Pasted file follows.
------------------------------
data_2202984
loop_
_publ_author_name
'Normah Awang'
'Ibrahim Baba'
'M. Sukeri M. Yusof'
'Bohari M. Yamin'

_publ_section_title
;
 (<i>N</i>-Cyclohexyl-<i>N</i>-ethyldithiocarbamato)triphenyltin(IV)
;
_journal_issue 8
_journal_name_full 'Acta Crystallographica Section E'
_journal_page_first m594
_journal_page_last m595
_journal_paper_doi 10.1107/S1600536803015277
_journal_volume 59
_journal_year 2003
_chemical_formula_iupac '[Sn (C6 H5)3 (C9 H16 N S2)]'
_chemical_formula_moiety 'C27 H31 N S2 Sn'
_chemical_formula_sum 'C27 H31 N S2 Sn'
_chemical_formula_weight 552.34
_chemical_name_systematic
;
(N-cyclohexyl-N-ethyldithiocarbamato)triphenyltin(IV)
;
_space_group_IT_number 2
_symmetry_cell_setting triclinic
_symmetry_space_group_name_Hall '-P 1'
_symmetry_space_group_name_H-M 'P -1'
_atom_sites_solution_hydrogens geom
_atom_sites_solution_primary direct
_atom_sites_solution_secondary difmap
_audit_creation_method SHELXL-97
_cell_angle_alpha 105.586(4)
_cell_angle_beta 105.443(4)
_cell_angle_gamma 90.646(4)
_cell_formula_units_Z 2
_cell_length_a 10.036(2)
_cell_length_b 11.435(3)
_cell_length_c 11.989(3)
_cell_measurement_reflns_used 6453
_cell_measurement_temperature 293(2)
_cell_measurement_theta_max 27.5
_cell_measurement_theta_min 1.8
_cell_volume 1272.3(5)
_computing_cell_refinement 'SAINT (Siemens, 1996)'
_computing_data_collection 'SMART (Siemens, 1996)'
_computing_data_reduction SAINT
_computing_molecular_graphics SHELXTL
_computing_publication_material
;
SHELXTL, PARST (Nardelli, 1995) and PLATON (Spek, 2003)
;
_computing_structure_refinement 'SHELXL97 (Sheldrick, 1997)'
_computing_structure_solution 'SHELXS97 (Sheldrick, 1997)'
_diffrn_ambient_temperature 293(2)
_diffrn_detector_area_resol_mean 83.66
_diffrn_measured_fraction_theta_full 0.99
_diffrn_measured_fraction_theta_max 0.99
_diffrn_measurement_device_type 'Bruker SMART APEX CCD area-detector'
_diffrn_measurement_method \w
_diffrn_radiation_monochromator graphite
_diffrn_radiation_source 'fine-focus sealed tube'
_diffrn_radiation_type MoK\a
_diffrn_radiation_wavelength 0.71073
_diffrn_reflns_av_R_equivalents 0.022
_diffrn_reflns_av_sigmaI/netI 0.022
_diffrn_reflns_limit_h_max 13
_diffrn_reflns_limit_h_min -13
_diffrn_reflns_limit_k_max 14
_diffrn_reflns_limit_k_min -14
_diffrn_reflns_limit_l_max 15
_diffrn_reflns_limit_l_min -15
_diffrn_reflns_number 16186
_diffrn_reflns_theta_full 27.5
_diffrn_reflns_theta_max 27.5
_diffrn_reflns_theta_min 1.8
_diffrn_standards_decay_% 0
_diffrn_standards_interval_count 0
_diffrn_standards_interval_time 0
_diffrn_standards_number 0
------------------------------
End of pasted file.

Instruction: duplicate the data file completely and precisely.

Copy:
data_2202984
loop_
_publ_author_name
'Normah Awang'
'Ibrahim Baba'
'M. Sukeri M. Yusof'
'Bohari M. Yamin'

_publ_section_title
;
 (<i>N</i>-Cyclohexyl-<i>N</i>-ethyldithiocarbamato)triphenyltin(IV)
;
_journal_issue 8
_journal_name_full 'Acta Crystallographica Section E'
_journal_page_first m594
_journal_page_last m595
_journal_paper_doi 10.1107/S1600536803015277
_journal_volume 59
_journal_year 2003
_chemical_formula_iupac '[Sn (C6 H5)3 (C9 H16 N S2)]'
_chemical_formula_moiety 'C27 H31 N S2 Sn'
_chemical_formula_sum 'C27 H31 N S2 Sn'
_chemical_formula_weight 552.34
_chemical_name_systematic
;
(N-cyclohexyl-N-ethyldithiocarbamato)triphenyltin(IV)
;
_space_group_IT_number 2
_symmetry_cell_setting triclinic
_symmetry_space_group_name_Hall '-P 1'
_symmetry_space_group_name_H-M 'P -1'
_atom_sites_solution_hydrogens geom
_atom_sites_solution_primary direct
_atom_sites_solution_secondary difmap
_audit_creation_method SHELXL-97
_cell_angle_alpha 105.586(4)
_cell_angle_beta 105.443(4)
_cell_angle_gamma 90.646(4)
_cell_formula_units_Z 2
_cell_length_a 10.036(2)
_cell_length_b 11.435(3)
_cell_length_c 11.989(3)
_cell_measurement_reflns_used 6453
_cell_measurement_temperature 293(2)
_cell_measurement_theta_max 27.5
_cell_measurement_theta_min 1.8
_cell_volume 1272.3(5)
_computing_cell_refinement 'SAINT (Siemens, 1996)'
_computing_data_collection 'SMART (Siemens, 1996)'
_computing_data_reduction SAINT
_computing_molecular_graphics SHELXTL
_computing_publication_material
;
SHELXTL, PARST (Nardelli, 1995) and PLATON (Spek, 2003)
;
_computing_structure_refinement 'SHELXL97 (Sheldrick, 1997)'
_computing_structure_solution 'SHELXS97 (Sheldrick, 1997)'
_diffrn_ambient_temperature 293(2)
_diffrn_detector_area_resol_mean 83.66
_diffrn_measured_fraction_theta_full 0.99
_diffrn_measured_fraction_theta_max 0.99
_diffrn_measurement_device_type 'Bruker SMART APEX CCD area-detector'
_diffrn_measurement_method \w
_diffrn_radiation_monochromator graphite
_diffrn_radiation_source 'fine-focus sealed tube'
_diffrn_radiation_type MoK\a
_diffrn_radiation_wavelength 0.71073
_diffrn_reflns_av_R_equivalents 0.022
_diffrn_reflns_av_sigmaI/netI 0.022
_diffrn_reflns_limit_h_max 13
_diffrn_reflns_limit_h_min -13
_diffrn_reflns_limit_k_max 14
_diffrn_reflns_limit_k_min -14
_diffrn_reflns_limit_l_max 15
_diffrn_reflns_limit_l_min -15
_diffrn_reflns_number 16186
_diffrn_reflns_theta_full 27.5
_diffrn_reflns_theta_max 27.5
_diffrn_reflns_theta_min 1.8
_diffrn_standards_decay_% 0
_diffrn_standards_interval_count 0
_diffrn_standards_interval_time 0
_diffrn_standards_number 0